Tuesday, December 4, 2007

The Joy of Advent

A reflection on the season of Advent given to the community of the Abbey of St. Walburga by Mother Maria-Michael Newe, OSB.

There is no mention of Advent in the Rule of St. Benedict, but I believe St. Benedict did take into account Advent. There is a sense of continual Advent woven into our lives. Our Rule is meant to keep us in Advent throughout the year. Our life is like the early Church, working, praying, serving, washing the feet of each other, and living in expectation of the Second Coming. Because St. Benedict's Rule resembles so much the life of the early Church, the spirit of Advent is the norm for the true monk.
In chapter 4 of the Rule, we hear St. Benedict urging us to live life passionately seeking Eternal Life. Advent is not quite lent, but there's something about it that should be different from ordinary time. It is really a time in which we stand ready, we renew our vigilance and purge our hearts of the world to recognize our deep need for Jesus as Savior. From this comes the deep joy of gratitude for the Incarnation of God.

St. Benedict wants nothing of the spirit of the world in his monks. In Advent, the life of the community is purified. We as a community work together to have a pure monastic life. We prepare for the Incarnation. We look for the gift. One of the things we know of Advent is vigilance. On this, Thomas Merton says, "Vigilance is a particular expression of monastic purity of heart-- the virginity of spirit 'proper' to the life of contemplation... We wait with lamps trimmed, like wise virgins, for the Parousia. This is a basic truth, common to all, but especially emphasized by monks." (Merton, 62) And later, Merton says of Advent, quoting St. Bernard of Clairvaux, "... the Sacrament (of Advent) is the Presence of Christ in the world as Savior." (Merton, 64) Christ as Savior. That's the difference. Advent is the time in which we recognize our need for a Savior. None of us could open the Gates of Heaven.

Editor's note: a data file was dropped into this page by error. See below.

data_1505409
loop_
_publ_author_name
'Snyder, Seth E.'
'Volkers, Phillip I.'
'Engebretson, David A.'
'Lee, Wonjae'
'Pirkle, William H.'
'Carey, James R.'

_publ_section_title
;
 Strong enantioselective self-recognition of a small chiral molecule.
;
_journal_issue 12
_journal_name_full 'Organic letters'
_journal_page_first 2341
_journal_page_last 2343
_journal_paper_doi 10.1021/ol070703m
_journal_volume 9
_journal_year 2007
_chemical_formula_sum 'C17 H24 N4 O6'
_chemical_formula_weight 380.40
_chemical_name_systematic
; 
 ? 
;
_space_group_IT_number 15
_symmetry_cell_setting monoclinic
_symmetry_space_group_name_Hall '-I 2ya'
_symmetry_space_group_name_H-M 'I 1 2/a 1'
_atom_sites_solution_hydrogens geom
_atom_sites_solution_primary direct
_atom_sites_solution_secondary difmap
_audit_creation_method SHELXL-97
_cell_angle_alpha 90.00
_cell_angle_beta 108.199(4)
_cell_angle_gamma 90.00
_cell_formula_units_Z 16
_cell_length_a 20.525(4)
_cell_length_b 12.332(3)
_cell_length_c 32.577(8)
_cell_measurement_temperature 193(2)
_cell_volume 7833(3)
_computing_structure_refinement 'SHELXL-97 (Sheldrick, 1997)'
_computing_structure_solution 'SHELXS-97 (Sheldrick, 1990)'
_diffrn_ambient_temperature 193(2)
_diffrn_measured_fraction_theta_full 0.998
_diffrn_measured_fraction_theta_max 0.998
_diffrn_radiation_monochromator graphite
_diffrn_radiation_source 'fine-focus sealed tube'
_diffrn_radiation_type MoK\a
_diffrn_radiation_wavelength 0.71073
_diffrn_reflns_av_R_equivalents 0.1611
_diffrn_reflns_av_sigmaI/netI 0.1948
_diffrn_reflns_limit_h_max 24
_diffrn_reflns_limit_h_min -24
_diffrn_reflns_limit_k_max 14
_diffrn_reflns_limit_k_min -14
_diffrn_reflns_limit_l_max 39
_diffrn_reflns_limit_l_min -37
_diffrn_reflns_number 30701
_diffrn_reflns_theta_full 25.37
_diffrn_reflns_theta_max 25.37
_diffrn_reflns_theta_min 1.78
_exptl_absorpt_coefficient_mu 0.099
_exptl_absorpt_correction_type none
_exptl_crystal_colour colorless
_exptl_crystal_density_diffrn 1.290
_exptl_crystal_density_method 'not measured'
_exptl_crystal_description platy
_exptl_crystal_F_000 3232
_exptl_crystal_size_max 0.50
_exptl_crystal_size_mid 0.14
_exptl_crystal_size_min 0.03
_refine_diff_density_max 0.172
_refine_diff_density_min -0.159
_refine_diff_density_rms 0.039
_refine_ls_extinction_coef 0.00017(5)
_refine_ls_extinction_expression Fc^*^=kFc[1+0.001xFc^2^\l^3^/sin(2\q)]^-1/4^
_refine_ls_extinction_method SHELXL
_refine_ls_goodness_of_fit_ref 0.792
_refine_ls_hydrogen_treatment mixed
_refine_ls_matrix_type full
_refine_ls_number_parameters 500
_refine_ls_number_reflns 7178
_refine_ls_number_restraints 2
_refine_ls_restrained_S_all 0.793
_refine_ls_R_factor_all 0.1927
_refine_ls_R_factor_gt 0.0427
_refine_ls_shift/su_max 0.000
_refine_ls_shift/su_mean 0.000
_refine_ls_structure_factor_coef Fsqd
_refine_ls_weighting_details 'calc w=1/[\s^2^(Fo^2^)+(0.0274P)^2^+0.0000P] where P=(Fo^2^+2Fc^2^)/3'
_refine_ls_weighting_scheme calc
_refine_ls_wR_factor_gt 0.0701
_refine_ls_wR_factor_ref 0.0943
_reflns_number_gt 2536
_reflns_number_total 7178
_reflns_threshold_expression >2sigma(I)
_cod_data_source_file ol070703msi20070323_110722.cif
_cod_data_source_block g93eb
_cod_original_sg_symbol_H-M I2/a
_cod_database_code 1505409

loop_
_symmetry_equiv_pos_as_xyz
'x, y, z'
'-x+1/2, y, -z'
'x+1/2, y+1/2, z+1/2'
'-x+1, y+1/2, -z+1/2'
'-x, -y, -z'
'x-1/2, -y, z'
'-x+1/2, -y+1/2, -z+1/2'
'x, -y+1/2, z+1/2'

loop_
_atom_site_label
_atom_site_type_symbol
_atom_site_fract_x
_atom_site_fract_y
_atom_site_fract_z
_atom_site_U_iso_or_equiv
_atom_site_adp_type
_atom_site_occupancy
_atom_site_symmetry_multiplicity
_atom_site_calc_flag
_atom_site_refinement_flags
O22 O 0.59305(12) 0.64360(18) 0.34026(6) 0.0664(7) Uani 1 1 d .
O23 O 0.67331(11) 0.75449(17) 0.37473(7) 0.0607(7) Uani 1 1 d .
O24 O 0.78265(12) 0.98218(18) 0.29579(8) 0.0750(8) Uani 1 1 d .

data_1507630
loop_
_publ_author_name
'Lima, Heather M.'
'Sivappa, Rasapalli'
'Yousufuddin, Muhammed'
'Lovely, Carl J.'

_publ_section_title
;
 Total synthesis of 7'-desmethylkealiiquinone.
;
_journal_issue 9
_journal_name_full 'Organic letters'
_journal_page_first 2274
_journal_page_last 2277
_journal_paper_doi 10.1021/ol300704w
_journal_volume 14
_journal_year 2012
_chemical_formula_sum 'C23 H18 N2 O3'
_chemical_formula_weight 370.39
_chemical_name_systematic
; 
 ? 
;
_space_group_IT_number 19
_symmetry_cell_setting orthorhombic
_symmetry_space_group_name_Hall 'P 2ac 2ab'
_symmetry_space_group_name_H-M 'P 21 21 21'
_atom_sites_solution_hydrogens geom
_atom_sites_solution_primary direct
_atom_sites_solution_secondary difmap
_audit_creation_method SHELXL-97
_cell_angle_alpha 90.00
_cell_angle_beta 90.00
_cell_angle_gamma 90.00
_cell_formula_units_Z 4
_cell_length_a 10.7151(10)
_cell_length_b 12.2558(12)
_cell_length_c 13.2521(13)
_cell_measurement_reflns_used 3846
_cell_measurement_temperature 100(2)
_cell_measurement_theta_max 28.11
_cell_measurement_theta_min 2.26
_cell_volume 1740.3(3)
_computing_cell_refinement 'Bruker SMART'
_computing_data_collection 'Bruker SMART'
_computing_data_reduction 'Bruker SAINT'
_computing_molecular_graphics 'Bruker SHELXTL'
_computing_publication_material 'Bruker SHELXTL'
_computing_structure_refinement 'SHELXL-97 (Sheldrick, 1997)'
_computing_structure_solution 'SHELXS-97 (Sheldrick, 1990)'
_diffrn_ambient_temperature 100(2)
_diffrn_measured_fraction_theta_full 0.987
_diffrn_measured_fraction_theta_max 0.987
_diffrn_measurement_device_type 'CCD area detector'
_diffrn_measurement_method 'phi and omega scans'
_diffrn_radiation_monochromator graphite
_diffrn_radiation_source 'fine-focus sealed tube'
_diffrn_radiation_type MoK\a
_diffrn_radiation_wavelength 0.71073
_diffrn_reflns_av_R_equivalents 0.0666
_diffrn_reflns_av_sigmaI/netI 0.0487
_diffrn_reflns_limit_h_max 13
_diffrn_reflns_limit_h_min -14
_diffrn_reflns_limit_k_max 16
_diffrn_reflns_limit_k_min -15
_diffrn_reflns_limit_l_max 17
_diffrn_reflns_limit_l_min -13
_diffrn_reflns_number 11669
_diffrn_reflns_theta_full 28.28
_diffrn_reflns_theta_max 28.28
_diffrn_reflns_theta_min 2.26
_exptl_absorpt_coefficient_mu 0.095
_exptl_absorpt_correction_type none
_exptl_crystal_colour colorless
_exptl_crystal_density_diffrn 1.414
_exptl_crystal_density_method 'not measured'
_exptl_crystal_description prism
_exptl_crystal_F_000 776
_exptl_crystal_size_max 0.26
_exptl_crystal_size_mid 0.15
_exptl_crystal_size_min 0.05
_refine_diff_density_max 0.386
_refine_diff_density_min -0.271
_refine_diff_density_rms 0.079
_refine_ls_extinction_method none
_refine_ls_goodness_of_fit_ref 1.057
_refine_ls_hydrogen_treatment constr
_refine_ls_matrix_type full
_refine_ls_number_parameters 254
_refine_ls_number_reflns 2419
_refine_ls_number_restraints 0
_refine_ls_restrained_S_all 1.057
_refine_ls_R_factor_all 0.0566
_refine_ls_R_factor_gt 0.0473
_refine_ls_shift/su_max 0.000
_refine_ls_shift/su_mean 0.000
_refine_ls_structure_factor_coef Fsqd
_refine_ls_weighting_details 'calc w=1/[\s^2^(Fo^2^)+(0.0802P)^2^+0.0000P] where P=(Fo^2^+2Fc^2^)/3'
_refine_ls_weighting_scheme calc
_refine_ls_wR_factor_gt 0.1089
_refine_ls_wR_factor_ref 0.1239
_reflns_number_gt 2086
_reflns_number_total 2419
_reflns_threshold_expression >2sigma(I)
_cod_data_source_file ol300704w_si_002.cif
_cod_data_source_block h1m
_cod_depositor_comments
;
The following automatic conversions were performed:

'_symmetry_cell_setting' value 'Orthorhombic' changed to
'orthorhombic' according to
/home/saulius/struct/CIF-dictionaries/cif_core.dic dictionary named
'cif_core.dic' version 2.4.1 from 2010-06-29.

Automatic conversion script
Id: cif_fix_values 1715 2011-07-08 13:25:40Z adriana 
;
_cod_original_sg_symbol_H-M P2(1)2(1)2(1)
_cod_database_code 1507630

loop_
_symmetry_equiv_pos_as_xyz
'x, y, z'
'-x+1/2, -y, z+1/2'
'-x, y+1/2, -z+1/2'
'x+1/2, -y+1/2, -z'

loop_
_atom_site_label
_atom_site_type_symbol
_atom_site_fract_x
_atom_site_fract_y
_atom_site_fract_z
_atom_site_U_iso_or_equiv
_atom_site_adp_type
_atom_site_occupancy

In this time of Advent, we look at our lives. What have you "collected" of the world that dims the light of Christ? Recognize, too, the birth of Christ in one another. We as a community form the Body of Christ. We need to give witness to that. We must work together to bring Christ's light to the world.

The Church cries out. The Voice of Christ cries out through His Church: "Awake! Stay awake, be prepared, for at an hour you do not expect, the Son of Man will come!" "Being awake for God and for other people, " says Pope Benedict XVI, "that is the kind of 'waking' that Advent has in mind, the wakefulness which discovers the light and brightens the world." (Ratzinger, 18)

Do purge the world from your life. Do take the time to pray, saying, "O the Gift! What is to come!" Contemplate on how the Blessed Mother would have prayed during this time. How would she have prepared? Let us keep this in mind and have a spirit of preparing in the same way.

Finally, don't forget to greet the Christ in one another. Give a sense of presence with a smile. Make your work areas places of peace. Remember one another in charity, for where charity and love prevail, there is Christ.

May your Advent be a joyful time in preparation for Christ. Pray for His coming. Come Lord Jesus!


Merton, Thomas. Seasons of Celebration: Meditations on the Cycle of Liturgical Feasts. Farrar, Straus and Giroux, New York: 1965.

Ratzinger, Joseph Cardinal. Seek That Which is Above. Ignatius Press: San Francisco, 1986.

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